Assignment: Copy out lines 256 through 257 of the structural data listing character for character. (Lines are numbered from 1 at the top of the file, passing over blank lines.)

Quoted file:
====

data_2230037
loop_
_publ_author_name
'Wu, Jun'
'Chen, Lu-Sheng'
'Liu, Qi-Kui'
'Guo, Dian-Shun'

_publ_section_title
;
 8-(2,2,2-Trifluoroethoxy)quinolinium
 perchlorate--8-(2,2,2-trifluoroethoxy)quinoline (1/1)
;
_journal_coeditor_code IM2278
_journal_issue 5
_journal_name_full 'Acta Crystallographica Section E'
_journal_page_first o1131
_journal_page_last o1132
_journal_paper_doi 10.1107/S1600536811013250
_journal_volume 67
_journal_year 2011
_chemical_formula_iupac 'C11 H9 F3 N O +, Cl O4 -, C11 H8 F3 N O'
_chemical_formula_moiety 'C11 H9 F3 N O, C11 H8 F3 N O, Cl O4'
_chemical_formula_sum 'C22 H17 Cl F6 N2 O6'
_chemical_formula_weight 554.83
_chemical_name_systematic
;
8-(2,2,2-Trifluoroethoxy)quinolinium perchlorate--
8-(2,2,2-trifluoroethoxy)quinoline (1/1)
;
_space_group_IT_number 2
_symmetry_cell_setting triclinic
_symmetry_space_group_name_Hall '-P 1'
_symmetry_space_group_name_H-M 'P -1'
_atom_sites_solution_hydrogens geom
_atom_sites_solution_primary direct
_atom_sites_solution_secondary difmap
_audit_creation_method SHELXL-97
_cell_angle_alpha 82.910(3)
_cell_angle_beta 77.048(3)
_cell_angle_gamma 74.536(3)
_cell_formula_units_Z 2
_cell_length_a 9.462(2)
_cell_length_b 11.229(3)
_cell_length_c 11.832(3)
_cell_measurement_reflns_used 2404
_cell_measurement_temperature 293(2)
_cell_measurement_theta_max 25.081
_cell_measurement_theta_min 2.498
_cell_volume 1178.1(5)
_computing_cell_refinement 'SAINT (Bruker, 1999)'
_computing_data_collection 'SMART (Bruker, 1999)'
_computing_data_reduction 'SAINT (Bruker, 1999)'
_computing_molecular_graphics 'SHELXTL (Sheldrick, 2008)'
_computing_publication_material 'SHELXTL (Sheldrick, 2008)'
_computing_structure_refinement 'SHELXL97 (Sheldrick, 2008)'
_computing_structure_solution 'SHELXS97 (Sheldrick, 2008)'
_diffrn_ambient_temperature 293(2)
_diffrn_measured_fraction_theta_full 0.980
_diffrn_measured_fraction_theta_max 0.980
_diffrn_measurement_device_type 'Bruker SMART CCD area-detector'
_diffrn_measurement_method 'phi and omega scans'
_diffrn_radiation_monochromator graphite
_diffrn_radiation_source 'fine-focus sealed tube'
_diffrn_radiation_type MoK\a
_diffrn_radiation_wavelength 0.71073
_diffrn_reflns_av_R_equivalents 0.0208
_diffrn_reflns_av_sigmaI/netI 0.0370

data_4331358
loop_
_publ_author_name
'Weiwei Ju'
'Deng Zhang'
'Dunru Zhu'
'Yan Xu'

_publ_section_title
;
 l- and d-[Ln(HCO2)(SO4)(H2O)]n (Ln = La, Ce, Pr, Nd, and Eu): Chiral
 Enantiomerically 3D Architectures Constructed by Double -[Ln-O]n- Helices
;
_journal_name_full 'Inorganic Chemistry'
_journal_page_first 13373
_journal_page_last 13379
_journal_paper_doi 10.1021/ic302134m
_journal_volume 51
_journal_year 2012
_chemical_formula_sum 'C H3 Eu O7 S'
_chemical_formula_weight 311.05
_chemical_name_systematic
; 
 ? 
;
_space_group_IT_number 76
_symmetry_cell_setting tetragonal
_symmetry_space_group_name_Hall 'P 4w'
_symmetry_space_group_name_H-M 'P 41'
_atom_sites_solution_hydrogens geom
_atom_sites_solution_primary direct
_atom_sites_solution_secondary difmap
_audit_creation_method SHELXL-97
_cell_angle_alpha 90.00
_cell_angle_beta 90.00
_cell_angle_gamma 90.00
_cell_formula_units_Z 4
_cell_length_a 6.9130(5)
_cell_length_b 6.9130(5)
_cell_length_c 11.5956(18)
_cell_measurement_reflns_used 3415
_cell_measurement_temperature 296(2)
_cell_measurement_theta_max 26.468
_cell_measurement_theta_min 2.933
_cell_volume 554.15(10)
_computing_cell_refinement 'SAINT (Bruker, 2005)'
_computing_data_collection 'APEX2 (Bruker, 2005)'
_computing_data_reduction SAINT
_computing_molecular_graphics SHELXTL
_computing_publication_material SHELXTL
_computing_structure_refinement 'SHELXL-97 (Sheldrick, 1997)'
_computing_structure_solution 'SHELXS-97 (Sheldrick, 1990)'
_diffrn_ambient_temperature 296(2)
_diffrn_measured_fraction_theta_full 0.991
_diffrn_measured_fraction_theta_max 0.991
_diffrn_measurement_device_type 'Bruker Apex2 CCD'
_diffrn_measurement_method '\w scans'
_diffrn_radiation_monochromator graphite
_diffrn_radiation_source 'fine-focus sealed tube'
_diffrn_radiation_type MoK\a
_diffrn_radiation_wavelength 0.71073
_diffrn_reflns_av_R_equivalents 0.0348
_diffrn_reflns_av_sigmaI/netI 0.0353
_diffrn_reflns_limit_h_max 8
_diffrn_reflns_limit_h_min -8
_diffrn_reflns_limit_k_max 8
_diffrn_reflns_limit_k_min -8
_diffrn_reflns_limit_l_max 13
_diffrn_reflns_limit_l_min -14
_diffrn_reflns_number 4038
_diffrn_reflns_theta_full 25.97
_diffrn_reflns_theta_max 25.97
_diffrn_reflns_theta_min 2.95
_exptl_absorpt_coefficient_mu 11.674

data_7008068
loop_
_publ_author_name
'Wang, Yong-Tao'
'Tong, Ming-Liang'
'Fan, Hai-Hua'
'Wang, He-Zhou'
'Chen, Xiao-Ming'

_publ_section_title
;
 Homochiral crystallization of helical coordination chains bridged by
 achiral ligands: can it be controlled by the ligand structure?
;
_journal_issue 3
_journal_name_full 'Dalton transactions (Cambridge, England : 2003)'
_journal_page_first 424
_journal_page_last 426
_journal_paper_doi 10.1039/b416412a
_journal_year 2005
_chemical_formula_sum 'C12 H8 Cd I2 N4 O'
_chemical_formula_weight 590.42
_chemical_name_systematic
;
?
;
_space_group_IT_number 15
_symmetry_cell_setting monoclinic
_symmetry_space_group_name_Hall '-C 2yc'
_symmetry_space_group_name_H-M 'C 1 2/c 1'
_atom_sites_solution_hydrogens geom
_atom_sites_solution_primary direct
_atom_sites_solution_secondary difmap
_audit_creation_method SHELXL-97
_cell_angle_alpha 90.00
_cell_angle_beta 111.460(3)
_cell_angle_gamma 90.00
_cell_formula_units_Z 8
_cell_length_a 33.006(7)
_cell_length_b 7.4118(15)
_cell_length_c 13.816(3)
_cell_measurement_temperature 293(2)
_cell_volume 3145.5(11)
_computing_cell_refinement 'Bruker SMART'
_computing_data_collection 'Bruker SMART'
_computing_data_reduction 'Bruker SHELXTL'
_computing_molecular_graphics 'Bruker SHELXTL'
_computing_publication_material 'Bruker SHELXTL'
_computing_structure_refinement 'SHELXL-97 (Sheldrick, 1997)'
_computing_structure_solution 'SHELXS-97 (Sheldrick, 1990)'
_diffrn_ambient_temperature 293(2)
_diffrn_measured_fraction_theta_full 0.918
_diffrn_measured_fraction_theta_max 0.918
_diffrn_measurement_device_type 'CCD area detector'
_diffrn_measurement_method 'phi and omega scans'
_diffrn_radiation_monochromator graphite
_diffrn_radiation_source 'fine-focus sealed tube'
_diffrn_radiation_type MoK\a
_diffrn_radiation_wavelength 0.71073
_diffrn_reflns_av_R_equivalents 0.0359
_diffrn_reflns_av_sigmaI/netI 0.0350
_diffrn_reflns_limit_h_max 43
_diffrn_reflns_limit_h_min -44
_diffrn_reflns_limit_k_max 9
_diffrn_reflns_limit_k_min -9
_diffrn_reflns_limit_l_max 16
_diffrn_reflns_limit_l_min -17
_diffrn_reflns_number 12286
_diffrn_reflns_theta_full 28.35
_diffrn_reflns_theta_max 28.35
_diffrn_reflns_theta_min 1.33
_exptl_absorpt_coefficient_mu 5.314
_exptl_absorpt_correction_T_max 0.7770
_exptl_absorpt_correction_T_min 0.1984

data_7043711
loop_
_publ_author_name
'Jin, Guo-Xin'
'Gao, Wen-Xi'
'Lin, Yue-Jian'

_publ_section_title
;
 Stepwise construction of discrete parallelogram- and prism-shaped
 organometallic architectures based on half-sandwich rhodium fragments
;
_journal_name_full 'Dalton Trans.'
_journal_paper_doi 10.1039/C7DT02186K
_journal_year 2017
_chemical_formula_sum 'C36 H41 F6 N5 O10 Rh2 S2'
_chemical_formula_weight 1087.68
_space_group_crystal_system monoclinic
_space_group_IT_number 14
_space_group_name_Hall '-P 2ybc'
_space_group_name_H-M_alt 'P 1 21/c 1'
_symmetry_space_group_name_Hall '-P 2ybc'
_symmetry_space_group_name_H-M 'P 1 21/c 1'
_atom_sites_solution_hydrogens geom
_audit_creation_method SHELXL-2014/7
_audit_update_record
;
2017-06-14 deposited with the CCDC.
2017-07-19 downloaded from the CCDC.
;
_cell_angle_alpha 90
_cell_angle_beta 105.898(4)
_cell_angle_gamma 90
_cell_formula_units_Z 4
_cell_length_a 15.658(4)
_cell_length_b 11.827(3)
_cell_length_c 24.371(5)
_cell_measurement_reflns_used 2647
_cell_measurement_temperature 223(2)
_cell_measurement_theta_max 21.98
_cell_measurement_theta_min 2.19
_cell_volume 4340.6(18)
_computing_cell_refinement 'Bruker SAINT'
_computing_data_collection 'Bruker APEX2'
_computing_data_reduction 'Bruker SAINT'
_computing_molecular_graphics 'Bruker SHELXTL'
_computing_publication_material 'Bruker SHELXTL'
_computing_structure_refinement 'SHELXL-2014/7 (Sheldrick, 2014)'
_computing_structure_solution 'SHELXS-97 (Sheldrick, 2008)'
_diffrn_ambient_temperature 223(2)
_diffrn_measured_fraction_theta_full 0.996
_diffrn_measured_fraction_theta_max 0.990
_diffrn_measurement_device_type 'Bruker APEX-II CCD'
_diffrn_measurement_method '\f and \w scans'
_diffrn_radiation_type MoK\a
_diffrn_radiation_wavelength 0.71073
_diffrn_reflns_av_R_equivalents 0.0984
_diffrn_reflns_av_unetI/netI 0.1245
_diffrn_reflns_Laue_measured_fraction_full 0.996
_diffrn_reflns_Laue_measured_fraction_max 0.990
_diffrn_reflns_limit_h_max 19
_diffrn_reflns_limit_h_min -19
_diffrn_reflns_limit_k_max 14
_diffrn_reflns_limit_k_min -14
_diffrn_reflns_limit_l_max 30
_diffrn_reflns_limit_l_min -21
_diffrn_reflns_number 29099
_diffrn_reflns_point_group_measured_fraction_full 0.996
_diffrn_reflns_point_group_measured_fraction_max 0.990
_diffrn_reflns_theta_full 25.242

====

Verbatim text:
_computing_data_collection 'Bruker APEX2'
_computing_data_reduction 'Bruker SAINT'